In 1978 and 1979, contaminated anti-D immunoglobulin was used in the German Democratic Republic (GDR). As a result, several thousand women were, in the end, infected with hepatitis C. These women received medical attention, part of which was research on hepatitis C. Up to now, results of the research and data are being published in international journals. It remains unclear whether the affected women were asked to be subjects of the clinical research.
 The authors analyzed historical sources and conducted interviews with contemporary witnesses.
 In the GDR, these women were compulsorily treated by physicians without sufficient information about the disease, diagnostics, and therapy. If the women refused medical care, they were coerced into it by the physicians. Medical care and research were inseparable. Without the knowledge of the women and without their consent, research was carried out on the blood samples and liver biopsies acquired from them.After the German reunification, the same physicians continued to conduct research on the same group of patients. Beginning in 1990, interferon therapy was offered to the women. Parallel to the medication with interferon, studies on the effects of the therapy were carried out. In this case as well, the women were not informed about the use of collected data, nor did they agree to it.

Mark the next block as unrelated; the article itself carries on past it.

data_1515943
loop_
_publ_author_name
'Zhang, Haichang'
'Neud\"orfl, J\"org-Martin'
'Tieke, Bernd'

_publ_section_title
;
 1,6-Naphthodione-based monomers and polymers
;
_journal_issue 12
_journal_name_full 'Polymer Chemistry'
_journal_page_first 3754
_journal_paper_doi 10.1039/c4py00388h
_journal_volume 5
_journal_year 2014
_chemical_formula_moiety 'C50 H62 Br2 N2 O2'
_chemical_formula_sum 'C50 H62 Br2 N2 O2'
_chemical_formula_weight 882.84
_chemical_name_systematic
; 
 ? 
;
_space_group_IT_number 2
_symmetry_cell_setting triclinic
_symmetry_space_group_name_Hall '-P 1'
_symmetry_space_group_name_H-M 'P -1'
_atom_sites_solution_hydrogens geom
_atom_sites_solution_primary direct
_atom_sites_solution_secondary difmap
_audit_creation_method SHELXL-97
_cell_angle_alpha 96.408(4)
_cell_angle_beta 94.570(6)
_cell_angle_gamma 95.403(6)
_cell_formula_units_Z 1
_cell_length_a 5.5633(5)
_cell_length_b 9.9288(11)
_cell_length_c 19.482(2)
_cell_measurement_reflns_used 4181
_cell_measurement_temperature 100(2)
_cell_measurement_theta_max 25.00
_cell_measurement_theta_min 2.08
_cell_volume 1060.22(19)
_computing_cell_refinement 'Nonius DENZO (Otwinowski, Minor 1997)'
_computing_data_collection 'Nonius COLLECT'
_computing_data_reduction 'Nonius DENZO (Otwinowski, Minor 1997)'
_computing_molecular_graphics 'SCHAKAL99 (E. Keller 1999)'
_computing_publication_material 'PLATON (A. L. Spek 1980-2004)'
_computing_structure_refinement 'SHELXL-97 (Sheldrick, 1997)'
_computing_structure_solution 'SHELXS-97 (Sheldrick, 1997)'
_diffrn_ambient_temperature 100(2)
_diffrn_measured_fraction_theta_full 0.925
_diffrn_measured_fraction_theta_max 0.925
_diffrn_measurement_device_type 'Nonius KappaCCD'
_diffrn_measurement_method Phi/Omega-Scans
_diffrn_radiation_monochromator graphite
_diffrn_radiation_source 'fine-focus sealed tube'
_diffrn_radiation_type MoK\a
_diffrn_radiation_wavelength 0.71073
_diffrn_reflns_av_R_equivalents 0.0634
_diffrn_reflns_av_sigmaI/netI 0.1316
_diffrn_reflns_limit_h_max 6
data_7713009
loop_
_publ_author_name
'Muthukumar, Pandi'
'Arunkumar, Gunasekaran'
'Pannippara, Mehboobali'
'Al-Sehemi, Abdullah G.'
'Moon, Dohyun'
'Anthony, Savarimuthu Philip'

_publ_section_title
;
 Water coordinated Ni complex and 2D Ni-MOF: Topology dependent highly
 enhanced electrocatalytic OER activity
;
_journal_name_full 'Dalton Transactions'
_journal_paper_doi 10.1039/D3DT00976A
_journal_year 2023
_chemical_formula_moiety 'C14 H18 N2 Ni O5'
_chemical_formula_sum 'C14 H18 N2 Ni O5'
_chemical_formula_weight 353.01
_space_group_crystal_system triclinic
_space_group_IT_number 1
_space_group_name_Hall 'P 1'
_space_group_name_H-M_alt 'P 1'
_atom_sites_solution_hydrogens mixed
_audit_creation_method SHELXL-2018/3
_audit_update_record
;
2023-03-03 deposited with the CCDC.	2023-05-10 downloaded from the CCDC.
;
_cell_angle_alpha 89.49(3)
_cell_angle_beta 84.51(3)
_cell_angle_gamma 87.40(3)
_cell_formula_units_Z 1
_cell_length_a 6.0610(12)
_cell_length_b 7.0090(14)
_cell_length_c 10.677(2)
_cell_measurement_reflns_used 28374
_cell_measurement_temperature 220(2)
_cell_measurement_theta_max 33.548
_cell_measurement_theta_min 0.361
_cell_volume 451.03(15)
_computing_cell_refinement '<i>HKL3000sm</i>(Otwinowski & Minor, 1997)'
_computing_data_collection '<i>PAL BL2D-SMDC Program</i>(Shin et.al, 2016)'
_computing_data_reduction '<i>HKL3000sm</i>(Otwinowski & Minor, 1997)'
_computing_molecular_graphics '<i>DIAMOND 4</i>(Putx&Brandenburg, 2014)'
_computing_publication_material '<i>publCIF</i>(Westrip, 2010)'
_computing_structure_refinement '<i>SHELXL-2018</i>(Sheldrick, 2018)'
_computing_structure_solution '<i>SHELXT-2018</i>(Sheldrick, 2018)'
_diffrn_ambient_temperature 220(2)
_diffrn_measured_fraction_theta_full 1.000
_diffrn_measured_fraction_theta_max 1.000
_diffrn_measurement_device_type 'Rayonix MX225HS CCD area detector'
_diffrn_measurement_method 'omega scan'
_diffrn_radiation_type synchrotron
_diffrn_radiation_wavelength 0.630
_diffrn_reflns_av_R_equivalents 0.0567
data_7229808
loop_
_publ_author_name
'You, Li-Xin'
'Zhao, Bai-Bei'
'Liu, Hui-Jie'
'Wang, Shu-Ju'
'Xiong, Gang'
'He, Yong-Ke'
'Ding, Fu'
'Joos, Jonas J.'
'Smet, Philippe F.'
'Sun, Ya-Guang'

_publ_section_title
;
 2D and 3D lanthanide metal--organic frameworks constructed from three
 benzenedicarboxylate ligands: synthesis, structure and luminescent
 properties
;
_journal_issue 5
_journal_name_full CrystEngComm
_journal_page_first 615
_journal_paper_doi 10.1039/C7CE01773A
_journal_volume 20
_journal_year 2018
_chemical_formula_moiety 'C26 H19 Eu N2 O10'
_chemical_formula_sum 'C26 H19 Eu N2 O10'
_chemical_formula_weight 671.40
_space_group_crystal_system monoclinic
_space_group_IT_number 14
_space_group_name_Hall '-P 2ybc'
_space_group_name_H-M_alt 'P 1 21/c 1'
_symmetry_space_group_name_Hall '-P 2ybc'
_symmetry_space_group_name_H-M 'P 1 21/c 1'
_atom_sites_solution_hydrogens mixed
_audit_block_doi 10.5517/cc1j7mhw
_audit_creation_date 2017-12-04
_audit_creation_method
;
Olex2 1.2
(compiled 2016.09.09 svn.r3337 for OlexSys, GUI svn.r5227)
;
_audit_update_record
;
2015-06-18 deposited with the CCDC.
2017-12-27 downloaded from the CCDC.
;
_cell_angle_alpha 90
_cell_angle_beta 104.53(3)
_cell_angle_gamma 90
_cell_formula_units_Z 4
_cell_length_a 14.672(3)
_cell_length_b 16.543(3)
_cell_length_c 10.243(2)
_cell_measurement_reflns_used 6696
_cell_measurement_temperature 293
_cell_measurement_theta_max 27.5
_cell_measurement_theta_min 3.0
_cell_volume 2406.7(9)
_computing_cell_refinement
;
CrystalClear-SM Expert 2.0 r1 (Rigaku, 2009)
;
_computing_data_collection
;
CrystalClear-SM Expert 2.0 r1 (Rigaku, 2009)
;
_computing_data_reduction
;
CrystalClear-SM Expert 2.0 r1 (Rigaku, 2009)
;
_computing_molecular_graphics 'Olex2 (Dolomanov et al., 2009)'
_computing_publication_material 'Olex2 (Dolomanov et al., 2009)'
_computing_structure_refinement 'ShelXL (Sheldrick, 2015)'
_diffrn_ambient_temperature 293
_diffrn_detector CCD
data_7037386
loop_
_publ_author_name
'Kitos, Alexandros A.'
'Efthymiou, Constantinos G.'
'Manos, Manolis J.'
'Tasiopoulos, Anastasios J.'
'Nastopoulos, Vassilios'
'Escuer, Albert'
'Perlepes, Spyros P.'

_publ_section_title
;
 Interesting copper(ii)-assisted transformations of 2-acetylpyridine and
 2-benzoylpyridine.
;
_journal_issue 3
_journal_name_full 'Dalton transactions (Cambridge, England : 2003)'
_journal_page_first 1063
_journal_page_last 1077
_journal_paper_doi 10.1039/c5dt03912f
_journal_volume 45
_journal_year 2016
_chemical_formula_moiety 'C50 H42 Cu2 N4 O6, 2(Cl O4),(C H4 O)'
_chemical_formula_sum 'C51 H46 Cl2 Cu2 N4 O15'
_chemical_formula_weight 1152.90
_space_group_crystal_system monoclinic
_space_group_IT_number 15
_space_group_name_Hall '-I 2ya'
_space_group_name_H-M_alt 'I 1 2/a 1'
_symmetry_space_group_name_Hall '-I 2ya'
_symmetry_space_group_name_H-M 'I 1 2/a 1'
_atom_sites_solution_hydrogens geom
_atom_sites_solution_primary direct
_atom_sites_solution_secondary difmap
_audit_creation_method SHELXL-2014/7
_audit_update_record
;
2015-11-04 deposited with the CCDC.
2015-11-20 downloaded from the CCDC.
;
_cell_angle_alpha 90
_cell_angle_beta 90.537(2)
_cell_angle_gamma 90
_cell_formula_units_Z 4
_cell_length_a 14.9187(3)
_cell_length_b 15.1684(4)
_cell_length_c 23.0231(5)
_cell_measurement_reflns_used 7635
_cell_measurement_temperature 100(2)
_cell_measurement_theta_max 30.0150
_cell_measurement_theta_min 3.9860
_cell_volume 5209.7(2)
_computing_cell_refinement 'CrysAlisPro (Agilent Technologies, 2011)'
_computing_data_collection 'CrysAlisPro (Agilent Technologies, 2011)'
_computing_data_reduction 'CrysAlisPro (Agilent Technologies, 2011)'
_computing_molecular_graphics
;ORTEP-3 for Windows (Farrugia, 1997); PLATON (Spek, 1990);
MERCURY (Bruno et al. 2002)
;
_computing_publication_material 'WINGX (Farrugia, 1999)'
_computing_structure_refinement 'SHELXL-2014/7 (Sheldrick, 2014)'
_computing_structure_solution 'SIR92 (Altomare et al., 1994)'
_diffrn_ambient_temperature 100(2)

Physicians should clearly define the border between medical care and scientific interest. Exclusively, data obtained from studies performed correctly under ethical point of view should be accepted for publication.

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